Both squads are going to look to play physical football, with the winner getting their coach a first victory. The losing team will fall to 0-4.


Oakfield-Alabama (3-0) at Notre Dame (2-1)

1:30 p.m. Saturday

This is a huge game in terms of the race for the Genesee Region League title after Notre Dame's lone loss coming to Pembroke and O-A still having the Dragons on the schedule.

The Hornets are doing it again, running the ball with several different runners behind a solid offensive line, led by Division I prospect Chris Williams. 

Tim Smith (304 yards, 4 TD), Brad Riner (279 yards, 6 TD), Joe Natalizia (192 yards, 2 TD) and Jason Stanley (162) all have the ability to go off at any time.

O-A - ranked 13th in the state for Class C - has already rushed for over 1,000 yards as a team and has scored a league-leading 153 points.

Quarterback A.J. Kehlenbeck can also throw the ball a little.. He has completed 7-of-14 pass attempts for 94 yards and two TDs this season.

The Fighting Irish have skilled players all over the field.

Mike Pratt went for over 100 yards rushing in a Week 2 win over Attica and Kevin Schildwaster went for over 100 in Week 3's 37-6 victory over Barker. Both will get carries and you can look for the one that is running the ball better to keep getting the ball.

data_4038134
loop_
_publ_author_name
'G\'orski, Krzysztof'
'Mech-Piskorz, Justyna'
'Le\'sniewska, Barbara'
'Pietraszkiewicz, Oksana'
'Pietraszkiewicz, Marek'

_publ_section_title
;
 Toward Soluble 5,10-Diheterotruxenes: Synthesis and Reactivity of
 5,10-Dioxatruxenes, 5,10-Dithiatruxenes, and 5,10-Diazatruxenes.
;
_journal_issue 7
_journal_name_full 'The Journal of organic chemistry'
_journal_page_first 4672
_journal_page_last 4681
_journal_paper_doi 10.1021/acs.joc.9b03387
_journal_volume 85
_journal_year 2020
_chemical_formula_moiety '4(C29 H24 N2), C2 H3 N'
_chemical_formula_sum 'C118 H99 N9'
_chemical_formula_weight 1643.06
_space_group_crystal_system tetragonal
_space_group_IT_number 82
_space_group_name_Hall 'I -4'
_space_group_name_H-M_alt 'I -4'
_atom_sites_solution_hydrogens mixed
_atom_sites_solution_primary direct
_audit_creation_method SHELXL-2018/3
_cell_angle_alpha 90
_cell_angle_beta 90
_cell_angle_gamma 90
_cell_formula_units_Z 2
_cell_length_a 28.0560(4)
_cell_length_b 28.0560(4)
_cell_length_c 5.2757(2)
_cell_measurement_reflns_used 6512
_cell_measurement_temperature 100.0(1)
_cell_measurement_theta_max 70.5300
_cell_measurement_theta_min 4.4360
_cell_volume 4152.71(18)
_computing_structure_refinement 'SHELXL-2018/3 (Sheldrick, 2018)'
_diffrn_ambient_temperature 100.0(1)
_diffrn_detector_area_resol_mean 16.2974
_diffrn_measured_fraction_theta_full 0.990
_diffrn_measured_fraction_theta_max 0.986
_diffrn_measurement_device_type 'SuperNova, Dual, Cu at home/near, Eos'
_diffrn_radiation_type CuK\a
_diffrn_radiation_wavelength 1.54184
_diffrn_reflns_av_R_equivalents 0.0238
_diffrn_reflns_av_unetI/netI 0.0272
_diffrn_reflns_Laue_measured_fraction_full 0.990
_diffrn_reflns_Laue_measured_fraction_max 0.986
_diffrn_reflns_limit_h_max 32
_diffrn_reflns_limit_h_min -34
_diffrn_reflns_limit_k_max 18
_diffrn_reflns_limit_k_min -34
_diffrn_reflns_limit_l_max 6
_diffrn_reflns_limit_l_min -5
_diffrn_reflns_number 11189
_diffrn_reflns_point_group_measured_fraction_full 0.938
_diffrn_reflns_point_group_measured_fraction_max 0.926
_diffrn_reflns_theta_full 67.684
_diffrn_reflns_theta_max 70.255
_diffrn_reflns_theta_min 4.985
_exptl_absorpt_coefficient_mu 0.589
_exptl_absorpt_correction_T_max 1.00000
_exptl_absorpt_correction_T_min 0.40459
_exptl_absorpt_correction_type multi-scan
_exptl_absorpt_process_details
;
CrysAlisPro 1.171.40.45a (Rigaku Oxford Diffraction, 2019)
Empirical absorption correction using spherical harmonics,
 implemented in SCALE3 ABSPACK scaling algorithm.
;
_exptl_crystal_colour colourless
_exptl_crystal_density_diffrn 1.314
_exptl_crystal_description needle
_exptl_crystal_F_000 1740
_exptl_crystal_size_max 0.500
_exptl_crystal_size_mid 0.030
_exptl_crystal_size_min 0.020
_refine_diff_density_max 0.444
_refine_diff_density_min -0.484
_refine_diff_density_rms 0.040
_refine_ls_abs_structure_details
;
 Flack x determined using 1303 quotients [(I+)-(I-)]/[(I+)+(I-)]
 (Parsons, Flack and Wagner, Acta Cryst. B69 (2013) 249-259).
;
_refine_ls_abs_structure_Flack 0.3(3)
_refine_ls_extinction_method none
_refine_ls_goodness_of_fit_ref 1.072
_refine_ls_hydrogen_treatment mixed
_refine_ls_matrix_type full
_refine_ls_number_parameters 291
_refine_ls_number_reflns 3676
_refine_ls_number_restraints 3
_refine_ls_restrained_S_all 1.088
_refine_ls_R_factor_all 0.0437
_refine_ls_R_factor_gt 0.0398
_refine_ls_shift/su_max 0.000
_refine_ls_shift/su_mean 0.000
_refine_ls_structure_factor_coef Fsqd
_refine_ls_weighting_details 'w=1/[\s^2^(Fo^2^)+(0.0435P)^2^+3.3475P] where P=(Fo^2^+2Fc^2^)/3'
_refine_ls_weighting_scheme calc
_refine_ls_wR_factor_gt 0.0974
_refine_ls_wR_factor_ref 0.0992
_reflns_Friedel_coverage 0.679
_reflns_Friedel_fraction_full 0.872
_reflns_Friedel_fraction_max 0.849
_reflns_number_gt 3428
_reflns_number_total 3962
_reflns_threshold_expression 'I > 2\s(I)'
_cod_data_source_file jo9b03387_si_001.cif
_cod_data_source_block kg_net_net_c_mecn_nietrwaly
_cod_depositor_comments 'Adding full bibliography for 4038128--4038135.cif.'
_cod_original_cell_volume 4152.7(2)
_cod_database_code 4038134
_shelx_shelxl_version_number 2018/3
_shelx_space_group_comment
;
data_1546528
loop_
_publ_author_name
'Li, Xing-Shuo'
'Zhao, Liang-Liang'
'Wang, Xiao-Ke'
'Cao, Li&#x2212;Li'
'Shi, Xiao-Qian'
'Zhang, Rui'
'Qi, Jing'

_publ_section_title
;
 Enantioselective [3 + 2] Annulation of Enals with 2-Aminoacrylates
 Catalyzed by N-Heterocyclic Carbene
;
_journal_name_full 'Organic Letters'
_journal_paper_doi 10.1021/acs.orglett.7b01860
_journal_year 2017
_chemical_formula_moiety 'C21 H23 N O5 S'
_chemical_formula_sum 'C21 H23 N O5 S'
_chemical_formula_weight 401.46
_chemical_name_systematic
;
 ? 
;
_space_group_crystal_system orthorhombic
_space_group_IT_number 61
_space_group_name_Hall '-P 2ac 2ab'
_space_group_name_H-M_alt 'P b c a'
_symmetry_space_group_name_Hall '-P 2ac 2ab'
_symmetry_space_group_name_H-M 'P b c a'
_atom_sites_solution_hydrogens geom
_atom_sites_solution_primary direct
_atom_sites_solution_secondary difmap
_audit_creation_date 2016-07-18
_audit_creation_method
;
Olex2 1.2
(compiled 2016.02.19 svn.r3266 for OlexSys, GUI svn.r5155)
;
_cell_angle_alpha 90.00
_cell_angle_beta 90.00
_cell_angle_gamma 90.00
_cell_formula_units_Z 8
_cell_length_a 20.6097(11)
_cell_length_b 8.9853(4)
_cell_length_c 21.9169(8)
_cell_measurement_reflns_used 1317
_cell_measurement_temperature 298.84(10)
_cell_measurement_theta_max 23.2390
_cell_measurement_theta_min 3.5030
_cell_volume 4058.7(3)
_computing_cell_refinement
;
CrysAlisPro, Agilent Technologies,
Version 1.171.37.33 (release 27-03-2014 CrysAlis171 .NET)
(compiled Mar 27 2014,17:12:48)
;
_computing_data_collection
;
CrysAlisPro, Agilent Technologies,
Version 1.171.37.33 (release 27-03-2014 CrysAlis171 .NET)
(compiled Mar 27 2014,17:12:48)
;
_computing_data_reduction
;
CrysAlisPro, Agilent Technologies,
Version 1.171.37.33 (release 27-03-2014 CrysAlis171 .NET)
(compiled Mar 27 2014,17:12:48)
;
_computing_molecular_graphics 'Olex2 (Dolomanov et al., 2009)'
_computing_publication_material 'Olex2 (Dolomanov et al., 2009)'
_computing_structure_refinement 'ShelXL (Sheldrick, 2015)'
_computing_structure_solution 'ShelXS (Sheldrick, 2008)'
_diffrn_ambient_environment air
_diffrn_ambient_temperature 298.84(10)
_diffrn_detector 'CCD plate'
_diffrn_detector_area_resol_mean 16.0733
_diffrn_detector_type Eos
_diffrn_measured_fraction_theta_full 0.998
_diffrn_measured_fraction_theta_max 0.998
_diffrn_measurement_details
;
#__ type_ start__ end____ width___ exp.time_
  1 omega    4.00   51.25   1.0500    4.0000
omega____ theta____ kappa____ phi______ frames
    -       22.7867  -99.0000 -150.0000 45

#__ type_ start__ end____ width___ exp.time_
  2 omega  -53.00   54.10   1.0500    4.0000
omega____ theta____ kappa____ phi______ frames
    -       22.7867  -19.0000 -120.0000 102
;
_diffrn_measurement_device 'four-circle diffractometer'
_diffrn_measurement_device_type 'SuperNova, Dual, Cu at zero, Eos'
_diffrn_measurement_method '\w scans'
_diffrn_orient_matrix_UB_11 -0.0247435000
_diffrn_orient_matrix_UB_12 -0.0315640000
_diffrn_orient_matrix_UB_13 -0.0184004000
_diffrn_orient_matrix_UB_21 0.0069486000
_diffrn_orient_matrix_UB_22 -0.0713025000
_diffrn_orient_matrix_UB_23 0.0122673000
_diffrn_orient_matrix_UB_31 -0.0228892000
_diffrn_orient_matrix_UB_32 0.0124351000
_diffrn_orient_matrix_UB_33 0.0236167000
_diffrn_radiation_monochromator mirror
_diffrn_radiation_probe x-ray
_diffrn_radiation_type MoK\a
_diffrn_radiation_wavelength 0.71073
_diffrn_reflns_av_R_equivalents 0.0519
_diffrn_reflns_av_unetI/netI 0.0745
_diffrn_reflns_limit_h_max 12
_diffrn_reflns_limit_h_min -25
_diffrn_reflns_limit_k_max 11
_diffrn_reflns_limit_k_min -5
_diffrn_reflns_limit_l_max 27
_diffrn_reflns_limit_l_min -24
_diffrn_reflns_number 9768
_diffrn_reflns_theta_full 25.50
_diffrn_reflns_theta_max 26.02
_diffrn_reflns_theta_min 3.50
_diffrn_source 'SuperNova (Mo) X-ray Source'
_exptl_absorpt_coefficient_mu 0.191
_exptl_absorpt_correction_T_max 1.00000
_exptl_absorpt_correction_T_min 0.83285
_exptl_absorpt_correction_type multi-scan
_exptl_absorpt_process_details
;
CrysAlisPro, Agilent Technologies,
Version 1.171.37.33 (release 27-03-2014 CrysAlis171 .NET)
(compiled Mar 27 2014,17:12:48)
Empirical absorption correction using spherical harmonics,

But if O-A's stingy defense shuts down the run, Notre Dame has a great passing option with quarterback Nick Bochicchio and wide receiver Kevin Francis.

The last time these two teams met on Notre Dame's field two years ago, the game went into overtime during a rain storm, with the Hornets escaping with a win.


Attica (2-1) at Barker (1-2)

1:30 p.m. Saturday

Class B Offensive Player of the Week Andy Ruddock looks to lead the Blue Devils, who beat Elba/Byron-Bergen 40-6 last week.

Ruddock earned the honor after gaining 193 yards with a score on 18 carries in the game. He also caught a pass for 19 yards and returned a kick 43 yards.

Barker is probably going to focus on shutting Rudy down, so Blue Devil coach Jeff Cusmano might let his quarterback have a big day.

Brandon Rollins - who transfered to Attica this school year - has gotten better in each game this season and had a nice passing game last week. He went 8-of-12 for 85 yards and three touchdowns last week.